2008 DOCK tutorial with 1LAH

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For additional Rizzo Lab tutorials see DOCK Tutorials.

About DOCK

DOCK was developed by Irwin D. "Tack" Kuntz, Jr., PhD and colleagues at UCSF. Please see the webpage at UCSF DOCK.

DOCK is a molecular docking program used in drug discovery. This program, given a protein active site and a small molecule, tries to predict the correct binding mode of the small molecule in the active site, and the associated binding energy. Small molecules with highly favorable binding energies could be new drug leads. This makes DOCK a valuable drug discovery tool. DOCK is typically used to screen massive libraries of millions of compounds against a protein to isolate potential drug leads. These leads are then further studied, and could eventually result in a new, marketable drug.

Programs central to DOCK include:

SPHERGEN - this is a program which

GRID - this is a

DOCK- this program is used

Setup DOCK in your PATH

The 1lah complex downloaded from the pdb. Image made with Chimera.
  • Update your .cshrc (or equivalent) file in your home directory include the path to DOCK bin directory.

Sample commands

 vi .cshrc  

Add the following lines anywhere in your .cshrc file

 ### DOCK ###
 set path = ( $path     $AMS536/dock6/bin)

To make sure the update path is being used, type

source .cshrc

Docking in Ornithine-binding periplasmic protein and Ornithine (1LAH)

Go to the RCSB Protein Databank and search for Gleevec. You should find the PDB code 1LAH named "Lysine-arginine-ornithine-binding periplasmic protein".

If not, use the link http://www.rcsb.org/pdb/explore.do?structureId=1LAH

Select Download Files in the left window pane. Select "Biological Unit gz". This will give you the biological unit file compressed with gzip. If you can not find it, use the link http://www.rcsb.org/pdb/files/1lah.pdb1.gz

Download the gzip file and locate it on your desktop. Uncompress the file with the command

gzip -d 1LAH.pdb1.gz

Alternatively, use in chimera use, File > Fetch by ID and type in 1lah.

Receptor Preparation with Chimera


Open the file 1lah.pdb1 with Chimera. Examine the PDB file, observe the binding site and the ligand bound to it.

Now select and delete the ligand Ornithine from the complex.

Go to Actions -> Atoms/Bonds -> Delete to delete the ligand molecule.

Now go to Tools->Structure Editing->Dock Prep. This starts the DockPrep module of Chimera. During DockPrep, it will ask for the histidine protonation. In this select 'Unspecified determined by method'.

After DockPrep has run, save the charged receptor file in the .mol2 format (say 'receptor_charged.mol2). (Go to -> File|Save Mol2)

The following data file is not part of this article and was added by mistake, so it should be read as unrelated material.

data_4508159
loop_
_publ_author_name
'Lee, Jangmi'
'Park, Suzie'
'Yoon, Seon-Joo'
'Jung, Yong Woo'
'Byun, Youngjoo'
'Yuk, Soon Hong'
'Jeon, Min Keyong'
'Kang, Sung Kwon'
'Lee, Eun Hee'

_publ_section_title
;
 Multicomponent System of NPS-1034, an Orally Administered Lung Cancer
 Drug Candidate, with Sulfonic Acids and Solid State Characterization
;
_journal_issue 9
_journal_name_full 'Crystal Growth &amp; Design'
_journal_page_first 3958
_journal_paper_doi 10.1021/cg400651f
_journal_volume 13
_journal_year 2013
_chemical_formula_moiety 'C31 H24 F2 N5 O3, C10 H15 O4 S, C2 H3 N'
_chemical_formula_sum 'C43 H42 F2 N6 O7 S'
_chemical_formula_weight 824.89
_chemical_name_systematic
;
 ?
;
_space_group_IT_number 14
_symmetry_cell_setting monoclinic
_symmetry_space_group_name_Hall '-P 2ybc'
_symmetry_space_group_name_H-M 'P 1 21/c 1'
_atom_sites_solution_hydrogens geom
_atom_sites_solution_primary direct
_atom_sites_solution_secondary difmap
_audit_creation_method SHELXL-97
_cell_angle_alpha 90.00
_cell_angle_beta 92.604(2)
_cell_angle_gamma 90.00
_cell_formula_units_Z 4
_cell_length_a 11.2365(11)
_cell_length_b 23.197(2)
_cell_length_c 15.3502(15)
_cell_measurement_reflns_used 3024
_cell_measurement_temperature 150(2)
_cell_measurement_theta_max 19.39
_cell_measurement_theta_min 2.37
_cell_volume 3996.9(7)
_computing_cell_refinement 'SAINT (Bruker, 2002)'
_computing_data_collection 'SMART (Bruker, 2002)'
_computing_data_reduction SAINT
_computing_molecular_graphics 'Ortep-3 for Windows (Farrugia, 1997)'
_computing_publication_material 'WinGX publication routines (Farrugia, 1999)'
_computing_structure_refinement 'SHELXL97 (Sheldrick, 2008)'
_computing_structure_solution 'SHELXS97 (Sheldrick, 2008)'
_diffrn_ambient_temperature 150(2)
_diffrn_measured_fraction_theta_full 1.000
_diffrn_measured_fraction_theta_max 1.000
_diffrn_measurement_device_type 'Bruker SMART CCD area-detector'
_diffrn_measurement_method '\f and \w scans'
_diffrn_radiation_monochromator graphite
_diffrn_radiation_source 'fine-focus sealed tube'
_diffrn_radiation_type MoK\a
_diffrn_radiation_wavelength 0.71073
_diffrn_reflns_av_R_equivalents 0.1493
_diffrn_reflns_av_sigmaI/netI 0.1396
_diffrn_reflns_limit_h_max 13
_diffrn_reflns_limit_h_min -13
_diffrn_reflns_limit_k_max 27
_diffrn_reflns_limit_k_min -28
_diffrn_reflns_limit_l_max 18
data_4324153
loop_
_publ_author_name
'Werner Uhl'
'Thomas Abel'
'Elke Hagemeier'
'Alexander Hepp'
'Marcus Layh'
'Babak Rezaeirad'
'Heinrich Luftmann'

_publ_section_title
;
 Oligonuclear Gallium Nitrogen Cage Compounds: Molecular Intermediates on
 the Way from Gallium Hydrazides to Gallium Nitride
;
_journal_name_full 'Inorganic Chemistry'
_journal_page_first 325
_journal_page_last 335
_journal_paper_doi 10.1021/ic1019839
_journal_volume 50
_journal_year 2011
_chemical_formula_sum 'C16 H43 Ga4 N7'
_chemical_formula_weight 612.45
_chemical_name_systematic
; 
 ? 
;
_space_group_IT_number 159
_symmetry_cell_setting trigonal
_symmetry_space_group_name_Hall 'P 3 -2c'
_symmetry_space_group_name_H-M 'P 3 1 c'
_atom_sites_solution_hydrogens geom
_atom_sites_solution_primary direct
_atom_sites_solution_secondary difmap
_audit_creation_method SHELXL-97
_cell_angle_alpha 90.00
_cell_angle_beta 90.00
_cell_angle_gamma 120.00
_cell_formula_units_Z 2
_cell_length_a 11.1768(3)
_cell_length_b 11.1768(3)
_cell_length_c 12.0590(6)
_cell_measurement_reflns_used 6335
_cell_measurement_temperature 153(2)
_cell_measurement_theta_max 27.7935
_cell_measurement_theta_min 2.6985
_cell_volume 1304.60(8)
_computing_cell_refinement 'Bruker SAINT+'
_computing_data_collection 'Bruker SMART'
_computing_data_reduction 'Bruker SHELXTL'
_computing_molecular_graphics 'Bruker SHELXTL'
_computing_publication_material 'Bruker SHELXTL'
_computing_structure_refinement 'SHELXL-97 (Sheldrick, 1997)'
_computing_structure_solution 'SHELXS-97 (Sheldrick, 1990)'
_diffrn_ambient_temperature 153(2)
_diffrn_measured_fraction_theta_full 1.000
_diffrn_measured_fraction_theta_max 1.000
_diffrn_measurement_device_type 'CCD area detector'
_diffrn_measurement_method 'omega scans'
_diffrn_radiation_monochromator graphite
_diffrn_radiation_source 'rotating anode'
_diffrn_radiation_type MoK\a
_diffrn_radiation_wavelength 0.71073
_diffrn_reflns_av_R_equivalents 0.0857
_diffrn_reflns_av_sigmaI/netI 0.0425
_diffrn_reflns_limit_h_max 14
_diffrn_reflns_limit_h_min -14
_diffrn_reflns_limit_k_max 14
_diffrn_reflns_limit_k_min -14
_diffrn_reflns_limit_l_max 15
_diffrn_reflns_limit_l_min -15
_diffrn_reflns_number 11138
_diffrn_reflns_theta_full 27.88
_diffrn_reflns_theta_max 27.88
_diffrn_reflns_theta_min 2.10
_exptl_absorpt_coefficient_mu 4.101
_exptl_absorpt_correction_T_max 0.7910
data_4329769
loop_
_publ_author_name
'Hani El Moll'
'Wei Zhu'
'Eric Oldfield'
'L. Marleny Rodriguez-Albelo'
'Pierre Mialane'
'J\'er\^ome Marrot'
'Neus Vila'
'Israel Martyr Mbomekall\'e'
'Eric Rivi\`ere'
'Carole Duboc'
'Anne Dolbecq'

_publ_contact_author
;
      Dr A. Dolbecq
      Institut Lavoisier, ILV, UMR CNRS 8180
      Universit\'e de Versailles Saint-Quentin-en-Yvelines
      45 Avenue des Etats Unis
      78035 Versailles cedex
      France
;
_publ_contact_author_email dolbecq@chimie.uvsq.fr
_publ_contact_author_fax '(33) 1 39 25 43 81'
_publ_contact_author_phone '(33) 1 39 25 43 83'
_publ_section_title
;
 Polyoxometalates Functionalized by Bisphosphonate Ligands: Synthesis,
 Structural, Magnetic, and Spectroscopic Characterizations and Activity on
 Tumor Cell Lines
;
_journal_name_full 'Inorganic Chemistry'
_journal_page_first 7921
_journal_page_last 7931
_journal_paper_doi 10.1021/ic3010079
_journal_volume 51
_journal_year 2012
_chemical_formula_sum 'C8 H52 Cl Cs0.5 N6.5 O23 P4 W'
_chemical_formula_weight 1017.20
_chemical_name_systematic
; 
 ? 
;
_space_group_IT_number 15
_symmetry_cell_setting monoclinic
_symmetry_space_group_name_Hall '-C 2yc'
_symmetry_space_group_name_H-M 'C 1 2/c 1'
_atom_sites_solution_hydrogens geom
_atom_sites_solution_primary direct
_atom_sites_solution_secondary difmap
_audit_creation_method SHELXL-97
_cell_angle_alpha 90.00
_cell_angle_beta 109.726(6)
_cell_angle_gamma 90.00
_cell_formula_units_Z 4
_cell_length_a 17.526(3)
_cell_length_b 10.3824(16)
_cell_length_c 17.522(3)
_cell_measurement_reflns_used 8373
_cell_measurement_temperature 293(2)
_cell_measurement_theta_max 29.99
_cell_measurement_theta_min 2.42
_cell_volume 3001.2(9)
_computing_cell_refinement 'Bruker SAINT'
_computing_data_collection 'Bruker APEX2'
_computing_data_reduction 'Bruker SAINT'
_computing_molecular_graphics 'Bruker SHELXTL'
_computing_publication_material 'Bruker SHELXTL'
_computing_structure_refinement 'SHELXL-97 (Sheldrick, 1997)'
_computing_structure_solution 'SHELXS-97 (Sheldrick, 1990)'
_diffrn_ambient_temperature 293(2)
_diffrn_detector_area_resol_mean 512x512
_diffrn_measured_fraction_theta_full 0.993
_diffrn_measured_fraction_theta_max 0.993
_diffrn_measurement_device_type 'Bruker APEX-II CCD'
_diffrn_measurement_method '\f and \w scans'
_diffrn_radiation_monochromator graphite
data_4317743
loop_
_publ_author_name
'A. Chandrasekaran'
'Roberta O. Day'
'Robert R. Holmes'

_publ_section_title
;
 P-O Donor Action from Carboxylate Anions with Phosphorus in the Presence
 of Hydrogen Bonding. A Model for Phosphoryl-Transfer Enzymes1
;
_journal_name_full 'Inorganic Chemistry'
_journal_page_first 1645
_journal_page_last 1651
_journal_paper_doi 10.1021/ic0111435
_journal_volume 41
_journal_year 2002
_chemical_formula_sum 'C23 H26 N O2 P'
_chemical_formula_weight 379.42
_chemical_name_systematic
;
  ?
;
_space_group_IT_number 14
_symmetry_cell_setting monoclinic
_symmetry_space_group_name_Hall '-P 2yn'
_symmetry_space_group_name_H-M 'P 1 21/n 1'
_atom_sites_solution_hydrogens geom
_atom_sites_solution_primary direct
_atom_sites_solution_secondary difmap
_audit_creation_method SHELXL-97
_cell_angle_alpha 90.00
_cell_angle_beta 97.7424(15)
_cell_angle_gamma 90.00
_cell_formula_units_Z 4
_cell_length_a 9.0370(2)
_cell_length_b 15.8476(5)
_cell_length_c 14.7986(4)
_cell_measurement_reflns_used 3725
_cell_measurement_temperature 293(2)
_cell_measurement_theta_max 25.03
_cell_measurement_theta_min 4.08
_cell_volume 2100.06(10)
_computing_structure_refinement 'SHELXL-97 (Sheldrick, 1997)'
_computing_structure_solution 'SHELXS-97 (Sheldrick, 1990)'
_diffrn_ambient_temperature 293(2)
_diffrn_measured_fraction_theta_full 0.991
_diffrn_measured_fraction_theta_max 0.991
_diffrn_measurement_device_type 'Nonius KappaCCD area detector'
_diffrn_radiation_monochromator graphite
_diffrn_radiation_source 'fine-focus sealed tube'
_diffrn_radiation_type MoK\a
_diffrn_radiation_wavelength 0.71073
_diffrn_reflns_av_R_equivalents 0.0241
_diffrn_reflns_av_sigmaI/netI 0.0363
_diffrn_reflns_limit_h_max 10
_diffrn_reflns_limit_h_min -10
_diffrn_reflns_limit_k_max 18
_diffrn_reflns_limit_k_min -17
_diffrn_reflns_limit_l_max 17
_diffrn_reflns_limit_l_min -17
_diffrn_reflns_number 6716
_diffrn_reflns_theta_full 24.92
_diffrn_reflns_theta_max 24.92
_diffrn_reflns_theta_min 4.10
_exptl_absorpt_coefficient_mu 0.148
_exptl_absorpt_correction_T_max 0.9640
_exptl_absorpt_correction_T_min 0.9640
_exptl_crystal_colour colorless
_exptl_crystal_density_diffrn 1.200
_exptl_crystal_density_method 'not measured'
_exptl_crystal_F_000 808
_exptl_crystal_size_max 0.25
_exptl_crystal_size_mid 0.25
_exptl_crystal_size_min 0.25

In order to generate the molecular surface of the receptor, one has to use the 'dms' program. For this the Hydrogens of the receptor needs to be removed.

(Select| Chemistry |Element | H and then Actions| Atoms/Bonds |delete

Now save the mutated receptor in .pdb format (say receptor_noH.pdb). (Go to -> File|Save PDB)

For more details about DockPrep, use http://www.cgl.ucsf.edu/chimera/1.2199/docs/ContributedSoftware/dockprep/dockprep.html

Ligand Preparation in Chimera

The ligand Ornithine prepared with Chimera. Hydrogen atoms were added. AM1-bcc forcefield partial charges were assigned
Close the previous session in Chimera and reopen the original pdb file '1lah.pdb1' in Chimera.

Now delete the receptor to get only the ligand. (Select| Structure | Ligand. --> Select | Invert all models --> Actions |Atoms/Bonds |Delete)

To prepare the ligand, select the ligand and add hydrogen and charge using Tools | Structure Editing |Add H and similarly Add Charges. Choose the am1-bcc charge model that is selected by default.

Verify that the hydrogens have been added correctly as in the diagram on the right.

Save the molecule in .mol2 format as 'ligand_charged.mol2'. (File > Save as Mol2 in Chimera)

Generating the Receptor Molecular Surface

This is done by using the 'dms' program and the mutated receptor file with hydrogens stripped off.

dms receptor_noH.pdb -n -w 1.4 -v -o receptor.ms 
The Distributed Molecular Surgace created by the dms program with 1LAH.The ligand Ornithine is visible rendered in space filling mode

The options associated with the dms program are

-a  	use all atoms, not just amino acids
-d 	change density of points
-g 	send messages to file
-i 	calculate only surface for specified atoms
-n 	calculate normals for surface points
-w 	change probe radius
-v 	verbose
-o 	specify output file name (required)

Generate Spheres

1. Run sphgen on the command line using the sample input file called INSPH.

Open the link INSPH and use it to create a file called INSPH. You can use the vi editor to do this. Alternatively, you can use the command 'cat > INSPH' at the shell prompt and paste the contents of INSPH. Use Ctrl-D to save and close the file.

If the output file OUTSPH or receptor.sph or any of the temp files (temp1.ms, temp2.sph or temp3.atc) exist, a core dump will occur and sphgen will fail. Delete all these files and before running sphgen.

SPHGEN takes a few minutes to run. It may take longer for larger proteins. This produces spheres for the entire protein.

sphgen -i INSPH -o OUTSPH

Here is a sample output OUTSPH file.

density type = X
reading  receptor.ms                                                                        type   R
# of atoms =   1814   # of surf pts =  54940
finding spheres for   receptor.ms                                                                     
dotlim =     0.000
radmax =    4.000
Minimum radius of acceptable spheres?
output to  receptor.sph                                                                    
clustering is complete     29  clusters
Selected spheres for 1LAH